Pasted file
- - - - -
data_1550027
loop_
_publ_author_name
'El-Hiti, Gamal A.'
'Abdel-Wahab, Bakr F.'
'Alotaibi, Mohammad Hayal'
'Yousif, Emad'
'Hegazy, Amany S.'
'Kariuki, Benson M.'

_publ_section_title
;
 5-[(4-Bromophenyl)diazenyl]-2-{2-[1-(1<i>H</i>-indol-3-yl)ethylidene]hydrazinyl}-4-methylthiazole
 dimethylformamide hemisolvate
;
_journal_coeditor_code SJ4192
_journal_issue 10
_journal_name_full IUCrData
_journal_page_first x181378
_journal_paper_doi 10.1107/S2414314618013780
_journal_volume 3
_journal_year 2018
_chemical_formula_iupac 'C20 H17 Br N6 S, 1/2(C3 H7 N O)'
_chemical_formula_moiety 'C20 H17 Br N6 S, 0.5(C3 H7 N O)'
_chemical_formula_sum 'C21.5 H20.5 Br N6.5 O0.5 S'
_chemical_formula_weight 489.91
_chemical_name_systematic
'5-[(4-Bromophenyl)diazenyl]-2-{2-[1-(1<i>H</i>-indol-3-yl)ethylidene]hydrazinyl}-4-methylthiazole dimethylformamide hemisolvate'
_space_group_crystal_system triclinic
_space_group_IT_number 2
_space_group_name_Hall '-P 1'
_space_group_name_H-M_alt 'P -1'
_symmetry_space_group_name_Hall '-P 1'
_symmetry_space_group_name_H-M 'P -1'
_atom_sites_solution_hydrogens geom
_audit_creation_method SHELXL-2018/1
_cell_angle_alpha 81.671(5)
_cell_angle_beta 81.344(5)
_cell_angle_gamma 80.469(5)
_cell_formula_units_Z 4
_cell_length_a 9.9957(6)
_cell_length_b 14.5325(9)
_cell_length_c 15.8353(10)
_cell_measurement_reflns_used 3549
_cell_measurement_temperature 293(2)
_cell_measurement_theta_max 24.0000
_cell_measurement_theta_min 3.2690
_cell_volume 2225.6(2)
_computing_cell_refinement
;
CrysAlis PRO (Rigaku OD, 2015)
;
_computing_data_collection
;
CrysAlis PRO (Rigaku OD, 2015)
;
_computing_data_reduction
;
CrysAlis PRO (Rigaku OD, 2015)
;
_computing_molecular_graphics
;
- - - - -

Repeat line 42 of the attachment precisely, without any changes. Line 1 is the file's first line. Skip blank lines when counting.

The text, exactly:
_cell_length_c 15.8353(10)